Geisha-inspired beauty business Tatcha has hired Financo to explore investment options, according to industry sources.
Based in San Francisco, the business makes primarily skin-care products, inspired the rituals of the Geisha, and is said to be looking to do a minority capital raise. Industry sources estimate the brand will bring in between $70 million and $75 million in retail sales for 2017, up from about $50 million in 2016. The business is currently backed by Beechwood Capital and Finn Capital Partners. Tatcha declined to comment. Financo did not return a call for comment.
The company has been expanding its distribution with Sephora, where it launched in 2016, and branched into Mecca Cosmetica this spring. Tatcha also sells on its own e-commerce site, QVC and Barneys New York.
Tatcha sells its skin-care products as “rituals” based on users’ skin-types — normal to oily, normal to dry, dry or sensitive. Each ritual comes with Pure One Step Camellia cleansing Oil, $48; a skin-specific Rice Enzyme Powder, $65; The Essence, $95, and a skin-type specific moisturizer. Tatcha recently launched a Violet-C Radiance Mask, $68. The brand also makes social-media favorite Dewy Skin Mist, $48, and has increased its earned media value by 49 percent (to almost $2.1 million) in the past 12 months, according to data from Tribe Dynamics.
Tatcha’s products are based on the beauty regimens of the geisha, captured in an ancient book. “Our product roadmap really is following the chapters of that book,” Vicky Tsai, founder and chief executive officer of Tatcha previously told WWD. “Chapter one is skin care, chapter two is body — there’s a lot in body we have yet to do.” Makeup, she noted, is chapter four. “I am hopping in and out of order a little bit,” Tsai added.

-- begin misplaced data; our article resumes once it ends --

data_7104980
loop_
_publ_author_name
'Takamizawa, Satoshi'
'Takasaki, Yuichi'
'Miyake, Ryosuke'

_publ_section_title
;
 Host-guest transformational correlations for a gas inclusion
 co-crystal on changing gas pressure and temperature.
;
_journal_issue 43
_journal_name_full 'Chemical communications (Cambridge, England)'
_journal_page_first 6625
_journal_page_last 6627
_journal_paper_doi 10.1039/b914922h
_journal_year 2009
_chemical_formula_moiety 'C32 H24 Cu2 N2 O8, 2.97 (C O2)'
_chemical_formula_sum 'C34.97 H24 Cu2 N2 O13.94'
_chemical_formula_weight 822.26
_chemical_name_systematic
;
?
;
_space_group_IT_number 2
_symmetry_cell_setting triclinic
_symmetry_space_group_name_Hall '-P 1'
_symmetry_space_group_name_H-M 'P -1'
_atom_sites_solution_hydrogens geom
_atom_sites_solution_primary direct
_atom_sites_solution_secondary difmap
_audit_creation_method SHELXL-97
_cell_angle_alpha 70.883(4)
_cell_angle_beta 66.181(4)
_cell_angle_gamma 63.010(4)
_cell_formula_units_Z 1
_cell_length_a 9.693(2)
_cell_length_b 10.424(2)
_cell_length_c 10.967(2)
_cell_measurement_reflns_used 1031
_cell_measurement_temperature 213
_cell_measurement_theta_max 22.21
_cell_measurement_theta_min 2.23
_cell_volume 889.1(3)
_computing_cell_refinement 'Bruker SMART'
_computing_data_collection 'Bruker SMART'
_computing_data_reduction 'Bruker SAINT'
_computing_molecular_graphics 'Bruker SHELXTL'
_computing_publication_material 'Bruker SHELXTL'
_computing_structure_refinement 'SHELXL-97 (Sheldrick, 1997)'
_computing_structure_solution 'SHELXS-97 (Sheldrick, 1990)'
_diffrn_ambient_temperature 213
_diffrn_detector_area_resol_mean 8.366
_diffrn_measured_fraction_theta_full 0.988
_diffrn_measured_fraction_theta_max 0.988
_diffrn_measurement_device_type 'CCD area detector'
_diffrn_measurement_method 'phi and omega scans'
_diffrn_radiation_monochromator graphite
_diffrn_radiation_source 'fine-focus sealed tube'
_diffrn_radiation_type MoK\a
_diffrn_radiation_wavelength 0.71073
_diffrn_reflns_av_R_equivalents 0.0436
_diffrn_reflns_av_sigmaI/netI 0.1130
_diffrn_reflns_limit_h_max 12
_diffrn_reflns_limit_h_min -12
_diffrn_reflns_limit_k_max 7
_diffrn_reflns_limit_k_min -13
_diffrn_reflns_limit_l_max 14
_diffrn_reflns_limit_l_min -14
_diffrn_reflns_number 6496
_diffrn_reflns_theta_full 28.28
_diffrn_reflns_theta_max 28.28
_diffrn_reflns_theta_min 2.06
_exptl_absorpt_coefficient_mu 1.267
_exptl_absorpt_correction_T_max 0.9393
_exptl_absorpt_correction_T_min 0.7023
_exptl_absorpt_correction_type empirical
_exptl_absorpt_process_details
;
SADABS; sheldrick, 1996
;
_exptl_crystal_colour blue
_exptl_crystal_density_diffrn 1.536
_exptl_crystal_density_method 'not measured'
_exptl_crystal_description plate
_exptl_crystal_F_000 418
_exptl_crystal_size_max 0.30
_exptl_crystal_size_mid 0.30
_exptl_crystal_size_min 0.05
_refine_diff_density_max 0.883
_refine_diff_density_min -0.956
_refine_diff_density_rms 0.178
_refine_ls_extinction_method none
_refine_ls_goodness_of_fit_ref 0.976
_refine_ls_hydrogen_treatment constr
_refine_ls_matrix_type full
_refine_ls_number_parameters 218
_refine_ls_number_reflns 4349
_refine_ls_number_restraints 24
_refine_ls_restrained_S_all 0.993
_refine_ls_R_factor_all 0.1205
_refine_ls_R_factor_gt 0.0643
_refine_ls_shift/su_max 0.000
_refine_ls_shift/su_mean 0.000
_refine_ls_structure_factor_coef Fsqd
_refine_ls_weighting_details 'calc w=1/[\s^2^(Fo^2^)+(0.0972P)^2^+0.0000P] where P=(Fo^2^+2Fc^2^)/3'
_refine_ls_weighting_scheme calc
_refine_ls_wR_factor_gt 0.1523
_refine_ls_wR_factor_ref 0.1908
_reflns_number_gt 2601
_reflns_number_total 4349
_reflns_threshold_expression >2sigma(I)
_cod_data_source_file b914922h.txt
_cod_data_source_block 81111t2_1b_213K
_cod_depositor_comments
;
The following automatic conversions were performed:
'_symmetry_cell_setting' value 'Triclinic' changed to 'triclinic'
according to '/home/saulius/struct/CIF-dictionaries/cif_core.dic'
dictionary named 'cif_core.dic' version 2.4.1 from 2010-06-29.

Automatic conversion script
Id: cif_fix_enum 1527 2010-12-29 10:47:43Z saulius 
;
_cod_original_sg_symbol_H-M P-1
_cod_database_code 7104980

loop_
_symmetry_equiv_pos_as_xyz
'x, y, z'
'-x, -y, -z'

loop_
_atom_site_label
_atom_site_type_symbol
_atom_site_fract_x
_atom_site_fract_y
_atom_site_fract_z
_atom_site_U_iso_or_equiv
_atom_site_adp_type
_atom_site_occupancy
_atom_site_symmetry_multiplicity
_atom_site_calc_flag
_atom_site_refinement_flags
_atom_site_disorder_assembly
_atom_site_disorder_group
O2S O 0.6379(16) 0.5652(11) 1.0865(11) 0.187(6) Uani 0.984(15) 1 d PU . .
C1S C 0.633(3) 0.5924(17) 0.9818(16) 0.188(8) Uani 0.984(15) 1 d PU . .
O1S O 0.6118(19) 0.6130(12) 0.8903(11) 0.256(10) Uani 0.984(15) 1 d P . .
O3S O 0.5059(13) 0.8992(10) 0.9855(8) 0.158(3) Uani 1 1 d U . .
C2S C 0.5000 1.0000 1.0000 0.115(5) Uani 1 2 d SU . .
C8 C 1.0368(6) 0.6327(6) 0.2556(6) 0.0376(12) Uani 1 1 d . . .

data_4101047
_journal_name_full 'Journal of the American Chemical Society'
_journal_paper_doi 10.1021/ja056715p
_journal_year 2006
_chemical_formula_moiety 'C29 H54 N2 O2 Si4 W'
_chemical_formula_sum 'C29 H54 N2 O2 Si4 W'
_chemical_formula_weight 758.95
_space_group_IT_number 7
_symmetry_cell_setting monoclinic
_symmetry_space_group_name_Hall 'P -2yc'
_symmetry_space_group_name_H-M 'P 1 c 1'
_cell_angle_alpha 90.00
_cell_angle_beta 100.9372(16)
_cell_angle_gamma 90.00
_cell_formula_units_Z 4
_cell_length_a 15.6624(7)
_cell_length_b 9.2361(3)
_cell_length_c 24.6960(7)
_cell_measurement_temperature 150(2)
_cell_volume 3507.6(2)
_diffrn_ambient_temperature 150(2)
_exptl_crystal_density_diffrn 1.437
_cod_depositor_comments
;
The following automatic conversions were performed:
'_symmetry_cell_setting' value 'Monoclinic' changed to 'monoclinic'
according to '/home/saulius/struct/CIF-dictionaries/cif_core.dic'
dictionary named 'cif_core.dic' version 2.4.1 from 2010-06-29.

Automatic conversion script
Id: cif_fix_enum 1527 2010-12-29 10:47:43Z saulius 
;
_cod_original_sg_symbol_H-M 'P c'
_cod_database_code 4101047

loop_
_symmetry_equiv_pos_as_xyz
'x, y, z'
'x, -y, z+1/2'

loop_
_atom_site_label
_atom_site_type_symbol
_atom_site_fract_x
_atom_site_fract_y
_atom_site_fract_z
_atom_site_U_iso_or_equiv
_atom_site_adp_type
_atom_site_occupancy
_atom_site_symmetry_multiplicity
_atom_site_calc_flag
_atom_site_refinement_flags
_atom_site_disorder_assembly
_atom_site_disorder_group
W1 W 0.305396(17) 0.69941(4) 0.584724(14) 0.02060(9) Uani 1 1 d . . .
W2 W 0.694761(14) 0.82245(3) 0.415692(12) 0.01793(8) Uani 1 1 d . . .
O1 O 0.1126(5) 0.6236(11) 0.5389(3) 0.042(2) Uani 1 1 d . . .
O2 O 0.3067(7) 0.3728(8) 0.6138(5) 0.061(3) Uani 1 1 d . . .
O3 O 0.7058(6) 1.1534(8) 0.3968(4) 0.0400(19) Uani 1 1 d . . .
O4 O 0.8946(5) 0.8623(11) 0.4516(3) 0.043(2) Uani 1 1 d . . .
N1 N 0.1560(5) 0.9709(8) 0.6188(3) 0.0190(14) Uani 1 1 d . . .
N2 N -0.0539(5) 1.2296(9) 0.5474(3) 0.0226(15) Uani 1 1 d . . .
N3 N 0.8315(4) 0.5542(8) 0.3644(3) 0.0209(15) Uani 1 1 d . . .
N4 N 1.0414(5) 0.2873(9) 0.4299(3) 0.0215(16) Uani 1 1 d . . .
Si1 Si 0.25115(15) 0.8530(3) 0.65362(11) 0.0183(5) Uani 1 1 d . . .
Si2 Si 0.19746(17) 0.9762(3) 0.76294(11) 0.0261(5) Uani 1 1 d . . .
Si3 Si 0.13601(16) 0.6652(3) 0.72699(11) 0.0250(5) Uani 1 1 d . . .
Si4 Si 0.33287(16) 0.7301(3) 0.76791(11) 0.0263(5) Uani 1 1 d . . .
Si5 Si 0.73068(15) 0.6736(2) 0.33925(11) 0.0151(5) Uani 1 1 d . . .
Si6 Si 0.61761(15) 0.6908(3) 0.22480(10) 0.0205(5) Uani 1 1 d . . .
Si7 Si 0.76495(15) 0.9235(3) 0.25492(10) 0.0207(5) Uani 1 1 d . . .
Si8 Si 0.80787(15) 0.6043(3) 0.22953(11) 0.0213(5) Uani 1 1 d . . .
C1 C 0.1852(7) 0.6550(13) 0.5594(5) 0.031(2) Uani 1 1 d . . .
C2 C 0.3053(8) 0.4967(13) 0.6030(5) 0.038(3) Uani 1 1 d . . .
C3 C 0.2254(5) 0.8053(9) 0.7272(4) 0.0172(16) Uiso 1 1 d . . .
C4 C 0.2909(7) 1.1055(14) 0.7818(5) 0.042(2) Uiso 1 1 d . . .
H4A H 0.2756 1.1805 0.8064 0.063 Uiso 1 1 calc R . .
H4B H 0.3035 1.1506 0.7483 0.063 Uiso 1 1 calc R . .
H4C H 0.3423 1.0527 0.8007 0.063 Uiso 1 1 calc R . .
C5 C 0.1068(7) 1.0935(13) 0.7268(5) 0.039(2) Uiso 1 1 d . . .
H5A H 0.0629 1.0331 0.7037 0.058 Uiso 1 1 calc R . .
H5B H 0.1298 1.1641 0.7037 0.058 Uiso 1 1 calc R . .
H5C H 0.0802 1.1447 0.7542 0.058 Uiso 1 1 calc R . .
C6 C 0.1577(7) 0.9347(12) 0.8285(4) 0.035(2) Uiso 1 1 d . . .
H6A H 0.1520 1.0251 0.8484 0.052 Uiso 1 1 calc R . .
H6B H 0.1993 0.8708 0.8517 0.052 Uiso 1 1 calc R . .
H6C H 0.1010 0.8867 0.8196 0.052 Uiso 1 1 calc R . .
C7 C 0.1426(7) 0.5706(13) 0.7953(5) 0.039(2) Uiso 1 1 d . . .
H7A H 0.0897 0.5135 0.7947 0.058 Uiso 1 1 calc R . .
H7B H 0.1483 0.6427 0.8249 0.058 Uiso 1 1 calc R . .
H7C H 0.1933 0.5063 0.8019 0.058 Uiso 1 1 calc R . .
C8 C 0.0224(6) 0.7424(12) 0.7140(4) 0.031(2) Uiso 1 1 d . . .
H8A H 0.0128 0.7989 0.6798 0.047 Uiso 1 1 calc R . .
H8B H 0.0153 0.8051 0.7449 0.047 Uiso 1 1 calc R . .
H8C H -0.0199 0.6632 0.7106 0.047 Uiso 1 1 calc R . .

Outside of skin care, the brand has launched lip, with products like its Twilight A Cherry Blossom Lip Balm, $38; Kyoto Red Silk Lipstick, $55; Red Camellia Lip Balm, $38, and Sunrise: A Plum Blossom 23-Karat Gold Illuminated Lipstick, $55. It also has a primer slated to launch later this year.
The brand was started after chief executive officer Victoria Tsai, who suffered from acute dermatitis, went on a trip to Kyoto, Japan. As she told it at the WWD Beauty Summit, she was inspired by the nearly flawless skin that geisha had under their makeup. “I thought, I’ll have what she’s having, and I started using what they use,” Tsai said, at the summit. The green tea, rice and seaweed-based formulas worked for her, and those ingredients remain the focus of the brand’s formulations.
Tsai eventually found a book filled with their skin care and makeup rituals, and started making products. “This one enterprising writer wrote it down,” Tsai said. “What they were doing. We got it, and we translated it and we started it bringing it back to life.” After selling her car and engagement ring, she started the business, which builds all of its product formulations from scratch, and packages them in intricate boxes.